Why you should not visit the long neck tribe in Thailand

why you should not visit the long neck tribe
Photo by Julien de Salaberry on Unsplash

Imagine, at the age of five, having a brass coil wound around your neck eight times weighing 1 kilo. Each three years another three rings are added to the load. This practice continues until a woman is 25 years of age, or gets married. And once they are on, they are on. Some neck rings have been reported to weigh 20 kilograms! This unusual practice is a tradition of the Kayan hill tribe (a sub-group of the Red Karen people) based in northern Thailand. Almost all hill tribe comunities in Thailand are refugees who had fled conflict in their own countries. The Kayan tribe is no different, having fled from Burma (now Myanmar) during the civil war in the 1980s, to neighbouring Thailand.

Despite the name, the rings do not actually make the wearer’s neck longer. Instead, it pushes the shoulders and ribcage of the wearer down, making the neck look longer. I am not sure which is worse to be honest.

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Photo by LaTerrian McIntosh on Unsplash

Why do they do this?

In the Kayan tribe these ‘giraffe-like women’ are considered beautiful. The longer the neck, the more beautiful the woman. The rings are also a symbol of wealth and status as the coils cost money, and not every family an afford it.

There are a few theories behind the reason for wearing the rings. Ironically, one reason is that they believed it made the women less attractive and therefore less prone to kidnap by rival tribes. Another reason is supposedly that it protects them from attack from tigers, who traditionally go for the jugular.

kayan long neck tribe
Photo by Quinn Buffing on Unsplash

Why you should not visit the long neck tribe and why I chose not to

Despite, what you may deem to be a cruel and painful tradition, by all accounts that I have researched, the practice does not cause the ladies too much bother. The girls say that it hurts at first, but after it becomes normal and many are only too happy to carry out their tribe’s tradition and nobody forces them to do so – they can choose for themselves.

No, this is not the reason why I chose not to visit the tribe during one of the organised tours that I did in Chiang Rai, northern Thailand. My issue lies with the way this minority are treated by the Thai government.

Due to their perceived oddity and exoticism, the Kayan tribe quickly became a tourist attraction and the Thai authorities allowed them to settle in provinces close to Chiang Rai, so that tour operators could include them as a stop on their tours around the White Temple, Blue Temple, Black House and Golden Triangle. But when the Thai government realised what a money-maker these people were for their tourism, they did not allow them to leave and this attraction has often been referred to as a “human zoo”.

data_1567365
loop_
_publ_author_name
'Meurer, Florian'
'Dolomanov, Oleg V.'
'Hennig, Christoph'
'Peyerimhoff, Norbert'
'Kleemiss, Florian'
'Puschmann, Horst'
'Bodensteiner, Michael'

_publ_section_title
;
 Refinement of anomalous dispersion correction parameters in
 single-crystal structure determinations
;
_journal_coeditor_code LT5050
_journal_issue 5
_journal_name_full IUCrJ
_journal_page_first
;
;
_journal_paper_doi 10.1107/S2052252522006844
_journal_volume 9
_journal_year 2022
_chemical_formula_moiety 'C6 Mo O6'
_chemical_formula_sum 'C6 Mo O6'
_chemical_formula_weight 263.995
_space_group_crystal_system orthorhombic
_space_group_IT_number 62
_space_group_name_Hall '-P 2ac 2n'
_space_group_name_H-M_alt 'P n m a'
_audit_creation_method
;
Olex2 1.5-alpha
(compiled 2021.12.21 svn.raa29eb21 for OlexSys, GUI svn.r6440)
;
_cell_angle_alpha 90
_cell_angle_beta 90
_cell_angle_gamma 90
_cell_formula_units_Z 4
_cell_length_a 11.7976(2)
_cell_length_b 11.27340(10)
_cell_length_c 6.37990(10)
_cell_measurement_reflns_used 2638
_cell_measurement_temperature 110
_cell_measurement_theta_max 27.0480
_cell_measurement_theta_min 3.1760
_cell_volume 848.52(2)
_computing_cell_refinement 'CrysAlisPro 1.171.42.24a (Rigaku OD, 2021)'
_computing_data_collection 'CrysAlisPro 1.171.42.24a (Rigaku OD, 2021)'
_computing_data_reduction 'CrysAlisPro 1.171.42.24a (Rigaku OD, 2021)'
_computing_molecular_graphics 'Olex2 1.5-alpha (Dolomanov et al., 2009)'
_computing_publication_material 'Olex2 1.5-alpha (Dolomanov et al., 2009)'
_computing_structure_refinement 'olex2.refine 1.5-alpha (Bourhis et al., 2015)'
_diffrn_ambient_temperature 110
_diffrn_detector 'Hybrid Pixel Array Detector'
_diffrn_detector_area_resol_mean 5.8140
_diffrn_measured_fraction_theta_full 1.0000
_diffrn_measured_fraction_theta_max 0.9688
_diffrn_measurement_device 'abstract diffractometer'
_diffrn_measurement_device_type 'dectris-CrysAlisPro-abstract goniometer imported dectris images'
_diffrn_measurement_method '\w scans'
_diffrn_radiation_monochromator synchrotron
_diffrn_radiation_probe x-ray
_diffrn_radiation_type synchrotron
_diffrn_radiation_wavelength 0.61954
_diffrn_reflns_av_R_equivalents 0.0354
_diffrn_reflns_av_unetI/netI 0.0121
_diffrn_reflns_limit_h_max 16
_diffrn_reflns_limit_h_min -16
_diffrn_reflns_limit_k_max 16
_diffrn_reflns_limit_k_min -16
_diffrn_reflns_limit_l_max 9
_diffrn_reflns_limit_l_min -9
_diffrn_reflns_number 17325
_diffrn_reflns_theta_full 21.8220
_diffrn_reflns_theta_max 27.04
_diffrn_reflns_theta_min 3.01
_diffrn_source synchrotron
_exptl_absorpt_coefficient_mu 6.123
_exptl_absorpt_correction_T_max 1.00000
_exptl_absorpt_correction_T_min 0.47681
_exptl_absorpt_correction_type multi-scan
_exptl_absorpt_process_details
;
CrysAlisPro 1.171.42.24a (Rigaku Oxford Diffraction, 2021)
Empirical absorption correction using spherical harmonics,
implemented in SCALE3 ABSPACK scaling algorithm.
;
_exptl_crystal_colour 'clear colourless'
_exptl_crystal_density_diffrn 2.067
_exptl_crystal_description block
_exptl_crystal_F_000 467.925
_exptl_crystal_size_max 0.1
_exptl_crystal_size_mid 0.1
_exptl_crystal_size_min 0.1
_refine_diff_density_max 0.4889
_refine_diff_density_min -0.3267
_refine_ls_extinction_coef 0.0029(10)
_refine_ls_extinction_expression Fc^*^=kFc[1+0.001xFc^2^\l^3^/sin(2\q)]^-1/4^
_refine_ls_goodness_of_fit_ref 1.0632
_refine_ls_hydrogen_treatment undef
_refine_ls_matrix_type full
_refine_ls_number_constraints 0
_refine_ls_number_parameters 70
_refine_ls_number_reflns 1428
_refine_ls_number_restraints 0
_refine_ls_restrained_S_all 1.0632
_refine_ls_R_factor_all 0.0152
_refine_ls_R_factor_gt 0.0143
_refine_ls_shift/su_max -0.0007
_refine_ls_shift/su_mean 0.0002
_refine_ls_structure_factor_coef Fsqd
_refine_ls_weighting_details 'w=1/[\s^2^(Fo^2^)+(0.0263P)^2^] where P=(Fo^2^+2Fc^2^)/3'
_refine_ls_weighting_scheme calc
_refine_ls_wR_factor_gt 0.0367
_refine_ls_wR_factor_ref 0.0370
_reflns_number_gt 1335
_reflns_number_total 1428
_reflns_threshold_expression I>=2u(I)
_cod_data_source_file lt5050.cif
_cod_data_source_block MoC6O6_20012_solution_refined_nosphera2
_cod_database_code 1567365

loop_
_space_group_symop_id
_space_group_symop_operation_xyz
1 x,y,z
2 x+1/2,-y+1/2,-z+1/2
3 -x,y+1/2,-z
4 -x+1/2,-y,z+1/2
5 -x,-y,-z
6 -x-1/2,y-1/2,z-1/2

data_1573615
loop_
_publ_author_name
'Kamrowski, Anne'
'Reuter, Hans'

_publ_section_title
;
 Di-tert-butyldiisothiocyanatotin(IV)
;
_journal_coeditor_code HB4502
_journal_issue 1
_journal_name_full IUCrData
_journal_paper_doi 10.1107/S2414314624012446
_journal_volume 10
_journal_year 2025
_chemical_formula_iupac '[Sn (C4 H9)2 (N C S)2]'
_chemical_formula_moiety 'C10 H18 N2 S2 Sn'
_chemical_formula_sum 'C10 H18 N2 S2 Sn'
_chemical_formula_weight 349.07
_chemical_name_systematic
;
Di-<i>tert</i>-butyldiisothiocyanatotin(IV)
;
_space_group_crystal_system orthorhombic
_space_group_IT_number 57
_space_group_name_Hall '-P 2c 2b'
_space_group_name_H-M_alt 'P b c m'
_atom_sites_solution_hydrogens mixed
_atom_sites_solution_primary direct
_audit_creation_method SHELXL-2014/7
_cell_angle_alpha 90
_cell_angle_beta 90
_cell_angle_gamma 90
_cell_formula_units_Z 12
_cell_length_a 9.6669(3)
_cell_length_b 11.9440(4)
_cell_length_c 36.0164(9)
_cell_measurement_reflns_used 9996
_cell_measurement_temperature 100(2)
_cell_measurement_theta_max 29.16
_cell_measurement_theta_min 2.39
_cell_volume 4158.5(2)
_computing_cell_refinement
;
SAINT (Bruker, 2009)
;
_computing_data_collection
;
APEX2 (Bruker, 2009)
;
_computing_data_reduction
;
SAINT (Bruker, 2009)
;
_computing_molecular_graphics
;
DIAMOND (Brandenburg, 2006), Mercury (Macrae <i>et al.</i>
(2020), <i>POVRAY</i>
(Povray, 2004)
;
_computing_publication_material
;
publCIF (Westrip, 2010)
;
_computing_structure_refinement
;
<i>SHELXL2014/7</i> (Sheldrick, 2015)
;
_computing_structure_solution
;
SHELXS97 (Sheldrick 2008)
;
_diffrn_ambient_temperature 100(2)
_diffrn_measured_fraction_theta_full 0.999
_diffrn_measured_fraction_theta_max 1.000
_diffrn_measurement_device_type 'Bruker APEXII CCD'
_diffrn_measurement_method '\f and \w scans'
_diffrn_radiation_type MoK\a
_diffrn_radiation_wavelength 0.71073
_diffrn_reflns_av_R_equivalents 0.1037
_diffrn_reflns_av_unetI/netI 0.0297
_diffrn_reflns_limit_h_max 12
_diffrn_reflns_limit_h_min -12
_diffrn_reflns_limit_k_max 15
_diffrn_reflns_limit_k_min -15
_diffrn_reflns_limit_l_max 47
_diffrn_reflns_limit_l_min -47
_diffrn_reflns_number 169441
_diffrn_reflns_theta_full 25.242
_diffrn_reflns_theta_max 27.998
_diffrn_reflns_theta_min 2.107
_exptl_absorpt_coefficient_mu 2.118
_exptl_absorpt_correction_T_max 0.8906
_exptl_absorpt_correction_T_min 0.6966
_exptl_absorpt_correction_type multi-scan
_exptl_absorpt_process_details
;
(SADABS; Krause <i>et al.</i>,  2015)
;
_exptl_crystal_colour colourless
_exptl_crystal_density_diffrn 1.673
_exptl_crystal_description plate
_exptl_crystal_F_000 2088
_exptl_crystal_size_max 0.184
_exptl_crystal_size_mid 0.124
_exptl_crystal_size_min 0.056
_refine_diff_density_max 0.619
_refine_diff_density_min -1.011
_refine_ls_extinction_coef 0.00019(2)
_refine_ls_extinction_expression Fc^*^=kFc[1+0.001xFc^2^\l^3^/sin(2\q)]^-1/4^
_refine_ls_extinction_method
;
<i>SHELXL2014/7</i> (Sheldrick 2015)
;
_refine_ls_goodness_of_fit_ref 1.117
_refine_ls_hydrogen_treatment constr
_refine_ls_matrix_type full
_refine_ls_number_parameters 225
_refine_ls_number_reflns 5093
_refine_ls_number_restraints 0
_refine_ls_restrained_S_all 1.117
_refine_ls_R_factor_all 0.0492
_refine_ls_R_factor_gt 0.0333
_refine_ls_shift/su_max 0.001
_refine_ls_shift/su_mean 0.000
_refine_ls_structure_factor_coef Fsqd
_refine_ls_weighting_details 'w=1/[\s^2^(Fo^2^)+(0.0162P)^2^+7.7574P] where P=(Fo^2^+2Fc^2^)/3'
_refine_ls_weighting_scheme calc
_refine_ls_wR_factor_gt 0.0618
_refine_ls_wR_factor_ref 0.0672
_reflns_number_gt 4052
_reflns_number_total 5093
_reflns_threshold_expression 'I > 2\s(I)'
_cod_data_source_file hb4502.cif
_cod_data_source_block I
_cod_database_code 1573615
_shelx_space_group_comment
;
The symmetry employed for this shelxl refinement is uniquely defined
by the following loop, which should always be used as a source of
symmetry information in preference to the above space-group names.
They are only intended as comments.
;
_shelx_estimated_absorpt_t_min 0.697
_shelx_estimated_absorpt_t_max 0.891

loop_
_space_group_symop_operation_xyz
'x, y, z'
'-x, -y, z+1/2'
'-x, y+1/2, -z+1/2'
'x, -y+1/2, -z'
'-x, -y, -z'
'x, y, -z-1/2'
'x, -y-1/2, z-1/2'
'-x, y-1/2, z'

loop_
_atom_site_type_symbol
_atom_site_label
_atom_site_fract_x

In 2005, the United Nations Refugee Agency offered thousands of refugees the chance to permanently resettle in countries such as New Zealand and Finland. Many of the Kayan applied and were accepted, but the Thai government refused to sign the paperwork required for them to leave the country, yet neither will they grant the Kayans full Thai citizenship. So they are trapped in a country which is not theirs and belong neither to their native country, not the country in which they now reside.

So, there is nothing for them to do but smile and dance for tourists who pay around 500-600 baht entrance fee come to gawk at their giraffe-like appearance. Many do not know the situation or back story of the long-neck tribe because, according to a Kayan tribe member interviewed by Marie Claire in 2008, their wages are reduced as punishment if they speak about their situation to tourists. So instead, they “smile and say nothing”.

woman from the kayan long neck tribe thailand
1Photo by Alain Bonnardeaux on Unsplash

The decision is yours to make

All this said, you could argue that tourism is the main income of this people. So, if you take away the tourism then it is only the Kayans that will suffer. I even saw a video made by the Matador Network, in which Mu Tae, a woman who has lived in the community for 25 years says that they want people to come and see what they make and to share their knowledge. She said that they want to show tourists how they make their crafts and how they live and therefore preserve their traditions, and without tourists it would be harder for them to make a living.

It is a double-edged sword. On the one hand if you boycott this tourist attraction then you are not contributing to the exploitation of this human zoo, but you are also hurting the incomes of this community by doing so. But you have to ask yourself why you are hurting their incomes by not visiting, and this is because they are not allowed to leave their community to seek higher education and work and to better themselves. So in the meantime they are reliant on tourists. For me it was important to protest their treatment at the hands of the Thai government by not visiting. If you want to travel ethically then I would recommend not visiting the long neck tribe, but I will leave the decision up to you.

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